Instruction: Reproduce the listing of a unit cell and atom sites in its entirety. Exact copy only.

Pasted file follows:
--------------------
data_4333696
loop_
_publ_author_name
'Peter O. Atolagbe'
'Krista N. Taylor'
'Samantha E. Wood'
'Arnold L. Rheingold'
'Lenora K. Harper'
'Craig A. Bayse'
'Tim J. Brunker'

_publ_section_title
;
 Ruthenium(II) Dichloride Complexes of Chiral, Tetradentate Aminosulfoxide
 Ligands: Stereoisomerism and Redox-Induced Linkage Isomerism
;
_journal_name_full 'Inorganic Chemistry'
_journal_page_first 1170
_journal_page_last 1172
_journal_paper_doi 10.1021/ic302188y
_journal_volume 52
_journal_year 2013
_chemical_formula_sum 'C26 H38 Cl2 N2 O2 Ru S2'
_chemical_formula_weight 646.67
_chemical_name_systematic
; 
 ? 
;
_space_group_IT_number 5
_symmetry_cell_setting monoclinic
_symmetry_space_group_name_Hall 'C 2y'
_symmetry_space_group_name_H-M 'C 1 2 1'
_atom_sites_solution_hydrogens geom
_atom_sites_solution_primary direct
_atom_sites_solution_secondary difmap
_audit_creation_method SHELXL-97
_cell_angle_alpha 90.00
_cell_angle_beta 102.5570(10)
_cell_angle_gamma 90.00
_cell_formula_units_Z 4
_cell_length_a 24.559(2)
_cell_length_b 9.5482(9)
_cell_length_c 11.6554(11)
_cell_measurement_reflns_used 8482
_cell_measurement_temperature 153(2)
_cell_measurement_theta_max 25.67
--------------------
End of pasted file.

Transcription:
data_4333696
loop_
_publ_author_name
'Peter O. Atolagbe'
'Krista N. Taylor'
'Samantha E. Wood'
'Arnold L. Rheingold'
'Lenora K. Harper'
'Craig A. Bayse'
'Tim J. Brunker'

_publ_section_title
;
 Ruthenium(II) Dichloride Complexes of Chiral, Tetradentate Aminosulfoxide
 Ligands: Stereoisomerism and Redox-Induced Linkage Isomerism
;
_journal_name_full 'Inorganic Chemistry'
_journal_page_first 1170
_journal_page_last 1172
_journal_paper_doi 10.1021/ic302188y
_journal_volume 52
_journal_year 2013
_chemical_formula_sum 'C26 H38 Cl2 N2 O2 Ru S2'
_chemical_formula_weight 646.67
_chemical_name_systematic
; 
 ? 
;
_space_group_IT_number 5
_symmetry_cell_setting monoclinic
_symmetry_space_group_name_Hall 'C 2y'
_symmetry_space_group_name_H-M 'C 1 2 1'
_atom_sites_solution_hydrogens geom
_atom_sites_solution_primary direct
_atom_sites_solution_secondary difmap
_audit_creation_method SHELXL-97
_cell_angle_alpha 90.00
_cell_angle_beta 102.5570(10)
_cell_angle_gamma 90.00
_cell_formula_units_Z 4
_cell_length_a 24.559(2)
_cell_length_b 9.5482(9)
_cell_length_c 11.6554(11)
_cell_measurement_reflns_used 8482
_cell_measurement_temperature 153(2)
_cell_measurement_theta_max 25.67